Last Updated: Wednesday - 01/05/2011
November 26, 2001
Cardinal still hears how youth were moved at Denver
WESTERN CATHOLIC REPORTER
EDMONTON — It's been eight years since Cardinal Francis Stafford was archbishop of Denver during World Youth Day. But people still want to talk to him about that week in August 1993.
"Everywhere I go in the world, people know I was archbishop in Denver and they tell me how transforming it was," he told the WCR.
Stafford now hangs his hat in the Vatican where he serves as president of the Pontifical Council for the Laity, the department that oversees WYD. He was in Edmonton during the visit of the Pilgrim Cross as part of a 10-day Canadian tour in preparation for WYD 2002 in Toronto.
In Denver, the Church expected no more than 60,000 young people to attend WYD. Instead, for the final Mass with Pope John Paul, 500,000 showed up.
It was a watershed moment.
"The 1993 World Youth Day showed that young people of the West were anxious to hear about Christ and his good news and we had not expected that."
Stafford said WYD taught him three things.
"First, that the Holy Father has an immense attraction for young people, not only in Eastern countries, but throughout the world, including North America."
He also learned that the bishops had to say something to young people about the direction of their lives. And he learned that young people would listen when the bishops speak.
"It also revealed another side of the Catholic Church that the press and other media were suppressing" - that the hundreds of thousands of young people in Denver didn't oppose the teachings of the Church the way the media were expecting them to.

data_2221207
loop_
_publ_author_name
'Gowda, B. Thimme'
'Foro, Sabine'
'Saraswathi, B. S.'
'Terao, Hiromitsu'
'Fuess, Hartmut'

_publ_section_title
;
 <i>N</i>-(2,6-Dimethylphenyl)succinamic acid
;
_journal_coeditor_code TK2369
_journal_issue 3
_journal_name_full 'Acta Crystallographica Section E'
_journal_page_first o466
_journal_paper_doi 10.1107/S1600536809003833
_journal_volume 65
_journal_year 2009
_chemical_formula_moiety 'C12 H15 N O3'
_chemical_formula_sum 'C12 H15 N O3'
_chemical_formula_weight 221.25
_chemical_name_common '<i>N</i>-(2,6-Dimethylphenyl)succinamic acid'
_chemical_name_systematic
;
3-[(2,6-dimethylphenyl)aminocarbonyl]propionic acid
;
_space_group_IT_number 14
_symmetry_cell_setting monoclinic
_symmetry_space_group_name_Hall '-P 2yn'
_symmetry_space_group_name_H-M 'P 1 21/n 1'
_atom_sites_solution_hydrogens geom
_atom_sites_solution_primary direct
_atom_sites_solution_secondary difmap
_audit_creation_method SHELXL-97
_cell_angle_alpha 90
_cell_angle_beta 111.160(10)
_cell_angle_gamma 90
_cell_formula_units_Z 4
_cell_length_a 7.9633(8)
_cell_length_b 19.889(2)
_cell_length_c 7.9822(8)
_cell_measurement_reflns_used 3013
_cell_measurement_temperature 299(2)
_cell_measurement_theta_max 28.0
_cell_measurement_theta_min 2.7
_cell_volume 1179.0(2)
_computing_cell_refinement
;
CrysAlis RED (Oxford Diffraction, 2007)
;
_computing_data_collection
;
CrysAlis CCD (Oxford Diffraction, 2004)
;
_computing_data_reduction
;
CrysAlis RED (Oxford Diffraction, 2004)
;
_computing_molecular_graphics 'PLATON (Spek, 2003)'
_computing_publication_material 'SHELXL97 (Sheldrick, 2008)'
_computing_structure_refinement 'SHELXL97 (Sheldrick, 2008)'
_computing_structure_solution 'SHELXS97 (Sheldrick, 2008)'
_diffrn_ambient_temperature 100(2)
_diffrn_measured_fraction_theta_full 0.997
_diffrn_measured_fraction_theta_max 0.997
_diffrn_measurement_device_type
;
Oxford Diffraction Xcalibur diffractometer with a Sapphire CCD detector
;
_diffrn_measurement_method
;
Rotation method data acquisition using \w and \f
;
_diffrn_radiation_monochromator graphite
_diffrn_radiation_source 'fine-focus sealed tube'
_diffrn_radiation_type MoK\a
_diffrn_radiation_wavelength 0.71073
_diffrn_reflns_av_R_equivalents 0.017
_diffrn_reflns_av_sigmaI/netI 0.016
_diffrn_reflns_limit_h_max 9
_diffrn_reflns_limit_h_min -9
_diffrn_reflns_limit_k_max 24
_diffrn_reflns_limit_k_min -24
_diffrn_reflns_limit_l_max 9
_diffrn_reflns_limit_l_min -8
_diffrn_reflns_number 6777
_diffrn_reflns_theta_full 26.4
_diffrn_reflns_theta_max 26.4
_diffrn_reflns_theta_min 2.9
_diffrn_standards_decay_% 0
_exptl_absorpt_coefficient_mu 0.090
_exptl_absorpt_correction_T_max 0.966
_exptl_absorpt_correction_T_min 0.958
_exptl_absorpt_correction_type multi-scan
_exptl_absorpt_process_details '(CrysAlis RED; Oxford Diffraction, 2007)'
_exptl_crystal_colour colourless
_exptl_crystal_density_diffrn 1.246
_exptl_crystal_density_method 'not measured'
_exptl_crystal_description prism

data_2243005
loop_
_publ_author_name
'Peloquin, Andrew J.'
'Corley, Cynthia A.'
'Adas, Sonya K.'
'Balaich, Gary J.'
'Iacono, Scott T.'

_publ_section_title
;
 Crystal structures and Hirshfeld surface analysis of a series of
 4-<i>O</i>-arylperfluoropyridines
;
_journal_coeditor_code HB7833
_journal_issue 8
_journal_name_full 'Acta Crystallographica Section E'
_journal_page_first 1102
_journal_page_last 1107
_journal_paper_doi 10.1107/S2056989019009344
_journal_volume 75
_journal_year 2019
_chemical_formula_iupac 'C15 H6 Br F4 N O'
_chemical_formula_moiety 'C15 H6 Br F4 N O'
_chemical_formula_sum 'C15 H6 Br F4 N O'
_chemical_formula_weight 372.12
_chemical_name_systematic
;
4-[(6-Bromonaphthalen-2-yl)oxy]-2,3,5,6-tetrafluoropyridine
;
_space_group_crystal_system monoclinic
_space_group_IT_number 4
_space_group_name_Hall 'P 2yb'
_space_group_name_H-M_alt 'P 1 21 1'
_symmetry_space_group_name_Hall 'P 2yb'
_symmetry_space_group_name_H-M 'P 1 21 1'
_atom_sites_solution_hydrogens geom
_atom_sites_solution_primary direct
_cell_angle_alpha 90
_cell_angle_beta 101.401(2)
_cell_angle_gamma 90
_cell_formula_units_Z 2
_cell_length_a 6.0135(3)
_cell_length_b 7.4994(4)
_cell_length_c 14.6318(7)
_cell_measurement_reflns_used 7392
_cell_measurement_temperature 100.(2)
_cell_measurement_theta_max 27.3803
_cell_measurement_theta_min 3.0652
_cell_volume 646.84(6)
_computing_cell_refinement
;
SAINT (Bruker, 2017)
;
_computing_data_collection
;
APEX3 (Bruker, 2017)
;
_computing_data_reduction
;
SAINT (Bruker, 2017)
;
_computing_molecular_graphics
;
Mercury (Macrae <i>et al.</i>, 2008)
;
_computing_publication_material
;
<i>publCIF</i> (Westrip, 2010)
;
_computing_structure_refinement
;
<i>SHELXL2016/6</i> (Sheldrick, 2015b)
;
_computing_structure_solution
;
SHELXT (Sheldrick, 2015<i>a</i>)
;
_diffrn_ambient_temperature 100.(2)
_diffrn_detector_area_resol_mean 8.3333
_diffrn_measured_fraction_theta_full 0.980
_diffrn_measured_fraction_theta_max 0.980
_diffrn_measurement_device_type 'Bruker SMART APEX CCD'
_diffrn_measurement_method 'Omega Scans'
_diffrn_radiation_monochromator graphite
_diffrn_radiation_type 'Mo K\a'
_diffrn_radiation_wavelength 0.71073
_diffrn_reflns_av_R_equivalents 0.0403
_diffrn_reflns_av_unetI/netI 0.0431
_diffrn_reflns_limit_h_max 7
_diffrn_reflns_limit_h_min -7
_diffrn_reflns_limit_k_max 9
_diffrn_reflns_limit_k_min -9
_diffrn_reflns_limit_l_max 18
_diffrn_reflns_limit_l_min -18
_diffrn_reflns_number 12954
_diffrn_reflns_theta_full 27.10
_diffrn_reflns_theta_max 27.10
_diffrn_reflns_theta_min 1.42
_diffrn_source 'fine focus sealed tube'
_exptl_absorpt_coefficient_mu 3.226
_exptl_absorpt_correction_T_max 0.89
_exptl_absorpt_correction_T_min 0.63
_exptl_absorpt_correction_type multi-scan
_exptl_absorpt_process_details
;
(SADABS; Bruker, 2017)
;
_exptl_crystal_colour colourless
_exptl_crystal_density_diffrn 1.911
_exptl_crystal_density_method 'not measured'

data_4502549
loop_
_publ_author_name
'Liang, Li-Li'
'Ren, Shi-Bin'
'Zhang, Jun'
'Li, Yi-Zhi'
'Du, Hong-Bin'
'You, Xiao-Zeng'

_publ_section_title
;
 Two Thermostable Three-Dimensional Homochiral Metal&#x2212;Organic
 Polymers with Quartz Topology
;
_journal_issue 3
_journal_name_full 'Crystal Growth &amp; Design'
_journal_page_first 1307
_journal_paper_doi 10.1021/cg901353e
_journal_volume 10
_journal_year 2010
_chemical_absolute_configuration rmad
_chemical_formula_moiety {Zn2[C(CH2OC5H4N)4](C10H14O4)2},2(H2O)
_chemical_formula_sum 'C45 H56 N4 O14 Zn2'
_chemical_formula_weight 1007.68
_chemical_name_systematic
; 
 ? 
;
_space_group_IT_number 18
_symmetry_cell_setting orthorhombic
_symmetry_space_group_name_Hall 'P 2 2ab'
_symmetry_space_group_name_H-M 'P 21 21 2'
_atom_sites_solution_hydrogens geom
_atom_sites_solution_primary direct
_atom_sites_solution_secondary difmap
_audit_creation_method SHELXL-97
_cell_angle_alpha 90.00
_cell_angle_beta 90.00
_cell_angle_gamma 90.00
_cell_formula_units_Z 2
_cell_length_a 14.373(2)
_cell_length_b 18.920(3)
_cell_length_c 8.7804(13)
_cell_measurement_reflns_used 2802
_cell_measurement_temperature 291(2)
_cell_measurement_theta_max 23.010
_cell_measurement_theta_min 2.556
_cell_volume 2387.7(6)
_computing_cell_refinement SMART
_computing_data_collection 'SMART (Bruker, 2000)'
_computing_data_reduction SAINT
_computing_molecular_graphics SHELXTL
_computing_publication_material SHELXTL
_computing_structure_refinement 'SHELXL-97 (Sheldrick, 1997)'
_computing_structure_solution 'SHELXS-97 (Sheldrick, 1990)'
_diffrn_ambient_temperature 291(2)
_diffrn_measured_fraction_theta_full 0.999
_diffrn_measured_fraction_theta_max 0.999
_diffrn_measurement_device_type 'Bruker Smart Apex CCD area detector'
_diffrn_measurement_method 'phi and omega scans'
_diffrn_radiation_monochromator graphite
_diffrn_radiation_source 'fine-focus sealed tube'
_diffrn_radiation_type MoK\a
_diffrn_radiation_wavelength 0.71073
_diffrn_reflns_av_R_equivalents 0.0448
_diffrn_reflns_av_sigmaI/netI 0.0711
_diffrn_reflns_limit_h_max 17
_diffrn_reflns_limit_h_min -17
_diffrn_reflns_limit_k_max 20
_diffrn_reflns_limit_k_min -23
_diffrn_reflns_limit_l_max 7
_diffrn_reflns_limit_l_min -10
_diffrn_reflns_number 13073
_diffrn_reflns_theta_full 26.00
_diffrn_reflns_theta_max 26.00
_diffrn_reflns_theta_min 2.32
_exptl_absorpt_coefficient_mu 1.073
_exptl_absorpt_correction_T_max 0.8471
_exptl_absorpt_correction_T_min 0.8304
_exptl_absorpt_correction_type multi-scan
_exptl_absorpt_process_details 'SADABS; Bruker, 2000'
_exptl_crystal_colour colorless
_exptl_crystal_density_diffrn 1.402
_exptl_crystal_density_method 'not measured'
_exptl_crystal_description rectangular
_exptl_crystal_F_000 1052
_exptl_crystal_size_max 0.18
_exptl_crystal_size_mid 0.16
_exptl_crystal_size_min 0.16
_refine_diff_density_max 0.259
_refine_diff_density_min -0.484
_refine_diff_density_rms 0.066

"The media can no longer present dissent as a monolithic element in the Church that is opposed by the bishops."
Lay people are fully supportive of the Church's self-understanding as expressed by the First and Second Vatican Councils, said the cardinal.
The Denver WYD has revolutionized youth ministry in the American Church, Stafford said. Bishops fully support youth ministry and give it good financial support.
It has also born other fruits.
The Denver Archdiocese now has 80 men studying for the priesthood whereas previously it had only a fraction of that, he said. And while Sunday Mass attendance had been in decline since 1968, since 1993 it has been increasing. Further, the Church in the archdiocese has become open to new ways of evangelizing, including lay evangelization.
Similar fruits can be seen throughout the United States, Stafford said.
And finally, bishops, priests and lay leaders of the Church have studied the pope's pastoral vision with greater thoroughness, he said. "They have studied more deeply his teaching and found it very adapted to the modern and post-modern periods."
Without the Denver WYD, Stafford speculates, the similar excitement shown for World Youth Day in Paris in 1997 and in Toronto next year probably never would have materialized.
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